Governor Kim Reynolds is officially a candidate for re-election, she told a crowd of cheering supporters in Des Moines on Wednesday night, vowing to “ensure that Iowa remains a beacon of freedom, freedom and prosperity. unlimited”.
“As long as I’m governor, Iowa will be a state where you can live your life freely,” Reynolds said. “Where you don’t have to wake up in the morning and worry about the next thing the government is going to do to you, your business or your kids.”
Reynolds, 62, made the announcement after a series of political victories: She signed a major tax reduction and a restriction on transgender athletes in law the same week, she pronounced a national address on behalf of the Republican Party. She touted the three wins and her handling of the COVID-19 pandemic in a high-profile speech.
“It’s not about liberal versus conservative, it’s not about Republican versus Democrat,” Reynolds said. “It’s about who is going to fight to keep Iowa and America free.”
Reynolds served as Governor Terry Branstad’s lieutenant governor from 2011 to 2017. When Branstad stepped down to become President Donald Trump’s ambassador to China, Reynolds became Iowa’s first female governor.
She was reelected in 2018 to her first full term with Lieutenant Governor Adam Gregg, winning 50.3% of the vote.
Reynolds ended his speech by inviting other Republican candidates to the podium and leading the crowd in a chant.
“When we show up, we win,” cheered the audience, a sea of matching red campaign shirts. “When we show up, we win.”
Branstad and his supporters praise Reynolds’ record and personality
Cindy Hoffman and Travis Klinefelter wore bespoke jerseys for the campaign launch: bright red, with American flag sleeves and “REYNOLDS GREGG 22” on the back.
Hoffman, 61, and Klinefelter, 44, befriended in crowds at Donald Trump rallies, part of a group they call the “Front Row Joes.” They got to know Reynolds through political events — well enough that Reynolds personally called Klinefelter when he was in the hospital several years ago.
“She really cares about it,” Hoffman said. “She seems like a really nice person.”
Ty Rosburg, a Crawford County supervisor, said the campaign kick-off event was everything he hoped for. He, too, praised Reynolds’ authenticity.
“I just like his courage,” said Rosburg, 58. “She gets straight to the point, she tells it like it is, she fights for people and she really doesn’t care.”
Branstad said he was proud of Reynolds’ performance as governor.
“She did a terrific job,” Branstad said. “Better than anyone else who has ever served in this office, including myself.”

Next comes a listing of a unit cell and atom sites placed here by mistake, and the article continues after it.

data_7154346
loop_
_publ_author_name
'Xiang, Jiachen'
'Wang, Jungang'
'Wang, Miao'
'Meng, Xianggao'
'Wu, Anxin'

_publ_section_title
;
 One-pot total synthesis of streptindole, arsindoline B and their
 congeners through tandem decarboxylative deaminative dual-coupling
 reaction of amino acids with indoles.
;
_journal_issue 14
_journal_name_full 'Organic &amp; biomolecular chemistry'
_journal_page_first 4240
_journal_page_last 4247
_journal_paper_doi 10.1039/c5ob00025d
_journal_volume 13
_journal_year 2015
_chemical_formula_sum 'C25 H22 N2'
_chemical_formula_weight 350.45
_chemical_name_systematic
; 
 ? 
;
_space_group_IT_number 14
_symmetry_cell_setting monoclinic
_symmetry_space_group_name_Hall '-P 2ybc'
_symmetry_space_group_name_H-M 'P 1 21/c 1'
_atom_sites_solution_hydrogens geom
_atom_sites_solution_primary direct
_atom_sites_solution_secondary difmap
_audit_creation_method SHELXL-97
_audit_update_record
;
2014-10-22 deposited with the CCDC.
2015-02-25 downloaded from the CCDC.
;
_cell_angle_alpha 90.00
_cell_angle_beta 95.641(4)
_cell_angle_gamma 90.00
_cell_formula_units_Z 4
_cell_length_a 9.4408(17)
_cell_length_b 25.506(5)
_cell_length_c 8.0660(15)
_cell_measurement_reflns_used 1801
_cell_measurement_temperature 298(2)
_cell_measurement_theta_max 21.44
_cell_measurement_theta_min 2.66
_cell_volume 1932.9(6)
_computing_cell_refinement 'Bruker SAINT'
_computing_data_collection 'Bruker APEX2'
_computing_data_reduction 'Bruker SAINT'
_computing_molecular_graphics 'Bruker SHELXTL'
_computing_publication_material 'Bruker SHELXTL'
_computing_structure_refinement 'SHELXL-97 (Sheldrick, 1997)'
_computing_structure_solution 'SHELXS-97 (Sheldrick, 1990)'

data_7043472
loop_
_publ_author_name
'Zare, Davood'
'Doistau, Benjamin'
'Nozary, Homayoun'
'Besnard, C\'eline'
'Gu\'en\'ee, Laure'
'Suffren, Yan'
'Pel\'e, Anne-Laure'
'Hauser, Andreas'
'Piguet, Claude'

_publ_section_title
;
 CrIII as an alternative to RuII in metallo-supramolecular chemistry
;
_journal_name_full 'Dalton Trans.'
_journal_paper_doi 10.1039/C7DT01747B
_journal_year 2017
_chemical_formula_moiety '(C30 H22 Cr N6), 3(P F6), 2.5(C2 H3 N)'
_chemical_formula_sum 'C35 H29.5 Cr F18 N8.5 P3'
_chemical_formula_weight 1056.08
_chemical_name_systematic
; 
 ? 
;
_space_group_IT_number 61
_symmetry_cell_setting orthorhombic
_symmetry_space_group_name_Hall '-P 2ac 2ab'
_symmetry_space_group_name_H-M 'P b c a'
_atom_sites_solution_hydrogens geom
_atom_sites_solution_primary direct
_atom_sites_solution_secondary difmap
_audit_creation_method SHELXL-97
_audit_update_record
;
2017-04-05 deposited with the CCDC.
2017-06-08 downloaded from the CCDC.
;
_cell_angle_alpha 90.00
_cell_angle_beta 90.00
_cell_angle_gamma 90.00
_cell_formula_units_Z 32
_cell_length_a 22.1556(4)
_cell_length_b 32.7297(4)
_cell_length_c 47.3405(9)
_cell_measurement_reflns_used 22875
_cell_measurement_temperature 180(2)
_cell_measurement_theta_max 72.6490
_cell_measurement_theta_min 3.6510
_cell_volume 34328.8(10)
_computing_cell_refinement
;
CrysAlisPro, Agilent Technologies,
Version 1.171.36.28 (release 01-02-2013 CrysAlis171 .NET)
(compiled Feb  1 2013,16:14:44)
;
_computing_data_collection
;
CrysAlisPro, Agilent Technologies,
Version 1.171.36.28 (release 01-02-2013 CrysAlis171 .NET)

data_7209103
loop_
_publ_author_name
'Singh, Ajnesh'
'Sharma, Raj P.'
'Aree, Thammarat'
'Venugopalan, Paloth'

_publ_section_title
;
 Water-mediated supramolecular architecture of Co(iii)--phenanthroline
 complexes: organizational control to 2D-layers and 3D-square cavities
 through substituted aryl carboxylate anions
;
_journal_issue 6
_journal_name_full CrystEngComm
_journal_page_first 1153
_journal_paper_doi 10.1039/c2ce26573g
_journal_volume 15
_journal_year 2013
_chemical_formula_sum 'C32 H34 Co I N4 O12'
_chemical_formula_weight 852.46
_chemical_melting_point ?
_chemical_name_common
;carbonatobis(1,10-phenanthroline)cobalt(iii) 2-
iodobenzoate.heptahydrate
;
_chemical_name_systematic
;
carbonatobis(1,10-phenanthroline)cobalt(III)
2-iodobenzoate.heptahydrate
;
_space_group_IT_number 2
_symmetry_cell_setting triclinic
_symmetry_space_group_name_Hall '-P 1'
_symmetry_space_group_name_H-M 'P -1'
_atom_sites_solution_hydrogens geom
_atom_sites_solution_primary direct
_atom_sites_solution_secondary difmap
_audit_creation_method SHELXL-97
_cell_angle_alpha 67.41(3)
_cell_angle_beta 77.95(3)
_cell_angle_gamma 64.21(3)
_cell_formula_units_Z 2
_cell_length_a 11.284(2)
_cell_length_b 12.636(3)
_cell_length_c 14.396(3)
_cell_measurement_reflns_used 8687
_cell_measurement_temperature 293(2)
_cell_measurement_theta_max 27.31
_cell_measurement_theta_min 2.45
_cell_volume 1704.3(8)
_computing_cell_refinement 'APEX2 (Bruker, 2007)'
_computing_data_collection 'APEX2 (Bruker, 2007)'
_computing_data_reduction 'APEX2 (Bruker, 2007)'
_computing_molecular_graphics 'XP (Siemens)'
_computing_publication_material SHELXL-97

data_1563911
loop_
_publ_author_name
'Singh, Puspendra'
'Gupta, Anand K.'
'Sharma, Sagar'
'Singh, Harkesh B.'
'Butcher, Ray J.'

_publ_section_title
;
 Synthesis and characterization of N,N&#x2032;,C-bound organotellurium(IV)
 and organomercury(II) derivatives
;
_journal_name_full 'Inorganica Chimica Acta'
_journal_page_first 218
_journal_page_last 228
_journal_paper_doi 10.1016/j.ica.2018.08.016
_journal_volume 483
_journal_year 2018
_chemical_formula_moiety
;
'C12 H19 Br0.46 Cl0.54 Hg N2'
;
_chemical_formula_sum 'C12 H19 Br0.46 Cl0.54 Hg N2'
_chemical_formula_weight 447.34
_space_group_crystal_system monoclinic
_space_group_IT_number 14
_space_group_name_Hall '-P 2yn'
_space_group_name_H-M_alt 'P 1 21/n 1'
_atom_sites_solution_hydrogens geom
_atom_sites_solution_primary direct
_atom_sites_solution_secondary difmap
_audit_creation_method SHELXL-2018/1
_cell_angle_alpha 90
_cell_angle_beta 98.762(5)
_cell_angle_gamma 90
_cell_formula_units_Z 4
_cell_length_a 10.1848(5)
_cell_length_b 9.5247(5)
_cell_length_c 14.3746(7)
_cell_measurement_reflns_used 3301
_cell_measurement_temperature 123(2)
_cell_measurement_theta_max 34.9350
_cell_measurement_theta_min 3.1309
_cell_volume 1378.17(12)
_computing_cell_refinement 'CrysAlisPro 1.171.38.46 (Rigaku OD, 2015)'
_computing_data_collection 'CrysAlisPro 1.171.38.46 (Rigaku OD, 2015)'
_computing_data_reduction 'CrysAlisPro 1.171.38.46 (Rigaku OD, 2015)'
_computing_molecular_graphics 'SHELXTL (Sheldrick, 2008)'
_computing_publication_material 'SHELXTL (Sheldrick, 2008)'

Some attendees at the event raised the possibility that Reynolds could climb even higher than the Iowa executive branch.
“She would be a great vice president or president,” Klinefelter said, particularly alongside Trump in a potential 2024 bid.
Branstad said it was “premature” to consider Reynolds’ next step, instead focusing on his re-election prospects.
“She’s in the best position any governor has ever been in this state,” Branstad said. “I’ve run six times and never lost…She’s in a stronger position than I’ve ever been.”
Race status: Reynolds has high approval ratings, full war chest
Reynolds faces only one active Democratic candidate in November: Des Moines businesswoman Deidre DeJear, who unsuccessfully ran for secretary of state in 2018.
Recent polls and campaign documents show Reynolds holding an advantage over DeJear heading into the campaign season.
A Des Moines Register/Mediacom Iowa poll conducted in late February and early March found a majority of voters, 51%, plan to vote for Reynolds in November. That puts her 8 points ahead of DeJear, who received support from 43% of respondents.
Sonar J. Ann Selzer told the Des Moines Register the result was “surprising,” as DeJear still has low brand awareness and an indication that many people will vote along party lines.
“The game will be to convert independents and then get them to vote, because independents are notoriously unreliable voters,” Selzer said.
Reynolds also has plenty of cash on hand for the campaign season, according to 2021 campaign documents. In January, the incumbent had $4.8 million in his war chest.
DeJear only had $8,500 in cash in the same January filing.
Businessman Fred Hubbell, Reynolds’ 2018 Democratic contender, endorsed DeJear on Wednesday.
“Iowa needs a governor who is willing to go to work and be a leader for all Iowans, instead of someone who only cares about his grassroots supporters,” Hubbell said in a statement.
An analysis of the register found that many top Democratic donors, including Hubbell, did not donate as much to the party’s 2021 gubernatorial candidates as they did to the candidates for Polk County Attorney and Auditor. State Rob Sand.
Democrats: Reynolds ‘failed in Iowans’
Democrats slammed Reynolds after his announcement. In a statement, Iowa Democratic Party Chairman Ross Wilburn said Reynolds had “bullied” teachers and children, deepened the labor crisis and “failed Iowans.”
“As Kim Reynolds seeks to divide us, Iowa Democrats are working to make Iowa a better place for everyone,” Wilburn said. “It’s time for compassionate common sense to return to the governor’s office.”
Contestant DeJear tweeted during Reynolds’ speech.
“She spewed the same divisive rhetoric that we’ve come to know all too well from the past few years,” DeJear wrote. “Enough. It’s time to defeat her and bring some real leadership to Iowa.